To be fair to Microsoft, it should be noted that as a percentage of revenues, Microsoft services will only be about 2 percent, whereas Oracle, IBM, and Sun still generate 30 to 50 percent of their revenues from services. Microsoft still has the best partnering infrastructure and programs.

Unfortunately, this hasn’t translated into a large group of well-educated and profitable partners that can help drive Microsoft’s enterprise technology into large companies. The CIO at a Fortune 500 company wants Microsoft to have some skin in the game before he or she will shell out millions of dollars for software licensing or services.

Does bigger mean better?
The impact on consumers of high-end consulting services will be profound. In the past, if you needed help implementing Microsoft enterprise products, you had a choice of dealing with MCS, one of the big 10 national consulting providers, or one of several local Microsoft consulting organizations. The choice really boiled down to whether you had the time to use more local resources and pay less for consulting but have a longer deployment cycle. Unfortunately for Microsoft, when a company lengthens the deployment cycle, it takes longer for Microsoft to be paid for its software.

Having larger and more capable consulting companies—where Microsoft gets a piece of the consulting revenue—does two very important things. First, it shortens the deployment cycle dramatically. This means faster revenue recognition and the assurance that when the renewal period comes around, there’s a reason to repurchase. Second, there’s a new revenue stream to provide continual cash flow between the close of the licensing deal and the actual deployment of the product.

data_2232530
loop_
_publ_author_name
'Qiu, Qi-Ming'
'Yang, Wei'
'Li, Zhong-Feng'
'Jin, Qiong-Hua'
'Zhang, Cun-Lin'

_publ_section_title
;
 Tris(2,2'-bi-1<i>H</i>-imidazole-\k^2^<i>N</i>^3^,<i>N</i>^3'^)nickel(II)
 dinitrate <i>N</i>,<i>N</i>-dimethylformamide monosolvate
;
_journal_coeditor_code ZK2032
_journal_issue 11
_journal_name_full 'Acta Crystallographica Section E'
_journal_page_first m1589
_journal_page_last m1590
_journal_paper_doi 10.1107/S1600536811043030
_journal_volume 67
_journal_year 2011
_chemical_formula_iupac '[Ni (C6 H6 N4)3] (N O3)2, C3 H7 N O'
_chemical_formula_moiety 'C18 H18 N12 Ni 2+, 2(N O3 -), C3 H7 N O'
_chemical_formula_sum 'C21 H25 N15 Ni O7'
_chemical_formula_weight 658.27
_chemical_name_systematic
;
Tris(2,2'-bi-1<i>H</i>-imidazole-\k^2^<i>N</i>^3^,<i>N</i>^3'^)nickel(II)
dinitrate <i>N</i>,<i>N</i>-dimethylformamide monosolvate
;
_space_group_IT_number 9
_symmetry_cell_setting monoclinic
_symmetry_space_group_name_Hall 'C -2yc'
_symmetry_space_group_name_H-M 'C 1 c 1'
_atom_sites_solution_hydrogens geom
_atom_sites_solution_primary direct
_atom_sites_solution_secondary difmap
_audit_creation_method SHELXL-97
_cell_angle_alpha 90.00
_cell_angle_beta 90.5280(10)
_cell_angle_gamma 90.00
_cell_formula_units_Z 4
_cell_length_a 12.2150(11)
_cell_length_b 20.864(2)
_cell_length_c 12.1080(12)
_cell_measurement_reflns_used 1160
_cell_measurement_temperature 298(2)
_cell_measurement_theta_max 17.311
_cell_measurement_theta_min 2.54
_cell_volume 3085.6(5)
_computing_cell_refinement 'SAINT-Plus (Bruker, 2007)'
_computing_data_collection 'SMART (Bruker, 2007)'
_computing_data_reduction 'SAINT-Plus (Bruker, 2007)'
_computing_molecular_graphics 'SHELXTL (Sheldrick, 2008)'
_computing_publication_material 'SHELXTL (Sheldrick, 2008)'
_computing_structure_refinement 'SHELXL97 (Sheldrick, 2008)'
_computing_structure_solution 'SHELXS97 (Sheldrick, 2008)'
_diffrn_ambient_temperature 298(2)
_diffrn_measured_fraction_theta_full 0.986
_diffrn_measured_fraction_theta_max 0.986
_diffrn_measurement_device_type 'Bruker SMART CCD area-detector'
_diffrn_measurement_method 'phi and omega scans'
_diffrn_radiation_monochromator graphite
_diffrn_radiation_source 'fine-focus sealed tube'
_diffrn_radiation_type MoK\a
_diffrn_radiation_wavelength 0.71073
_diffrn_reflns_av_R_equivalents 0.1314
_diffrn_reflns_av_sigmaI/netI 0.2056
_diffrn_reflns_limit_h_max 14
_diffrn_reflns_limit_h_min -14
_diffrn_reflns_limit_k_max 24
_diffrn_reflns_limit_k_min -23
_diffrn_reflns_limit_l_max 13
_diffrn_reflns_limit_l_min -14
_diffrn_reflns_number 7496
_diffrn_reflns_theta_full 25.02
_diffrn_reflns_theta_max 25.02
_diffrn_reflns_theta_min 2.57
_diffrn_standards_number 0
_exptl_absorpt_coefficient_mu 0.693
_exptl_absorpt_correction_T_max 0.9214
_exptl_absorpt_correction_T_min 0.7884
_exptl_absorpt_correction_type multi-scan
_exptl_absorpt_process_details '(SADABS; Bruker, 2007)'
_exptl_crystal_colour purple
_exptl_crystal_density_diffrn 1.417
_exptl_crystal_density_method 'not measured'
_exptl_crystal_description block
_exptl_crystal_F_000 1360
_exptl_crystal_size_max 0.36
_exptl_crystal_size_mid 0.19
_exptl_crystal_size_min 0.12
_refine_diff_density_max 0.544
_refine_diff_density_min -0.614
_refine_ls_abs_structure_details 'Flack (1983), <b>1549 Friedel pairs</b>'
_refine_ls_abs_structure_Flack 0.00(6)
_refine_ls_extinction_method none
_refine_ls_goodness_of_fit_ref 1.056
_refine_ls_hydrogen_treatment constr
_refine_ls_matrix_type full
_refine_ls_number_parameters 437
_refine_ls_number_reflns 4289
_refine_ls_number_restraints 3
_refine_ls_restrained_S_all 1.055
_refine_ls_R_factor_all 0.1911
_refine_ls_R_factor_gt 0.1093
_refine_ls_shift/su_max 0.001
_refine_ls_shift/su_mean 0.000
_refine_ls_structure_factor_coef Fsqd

The net result is that companies with 2,000 or more PCs in major markets will be able to adopt new Microsoft technologies faster and take advantage of them earlier. This is good for business in general and very good for Microsoft specifically.

The downside is that the number of choices for high-end consulting services will be drastically reduced. This will generally result in higher bills for consulting as the larger companies have to match the greater overhead.

For companies with fewer than 2,000 PCs, their choices will actually increase. As more consulting firms go “down market” and hosting services settle into the five- to 2,000-seat range, CIOs and MIS managers will have more companies and types of services to choose from. Of course, with more supply than demand in this space, the shakeout of ASPs and boutique consulting firms (those having fewer than three locations) will be deafening.

If you’re in this space, it’s a good time to make long-term deals for attractive consulting or hosting rates. You just have to make sure that the company will be around long enough to deliver the services for which you’ve contracted. Look for privately held firms with major backers and run away as fast as you can from the publicly held firms who are dependent upon their stock price to support their payroll.
Do you see Tim Landgrave’s assessment of Microsoft’s strategy as accurate? Join the discussion.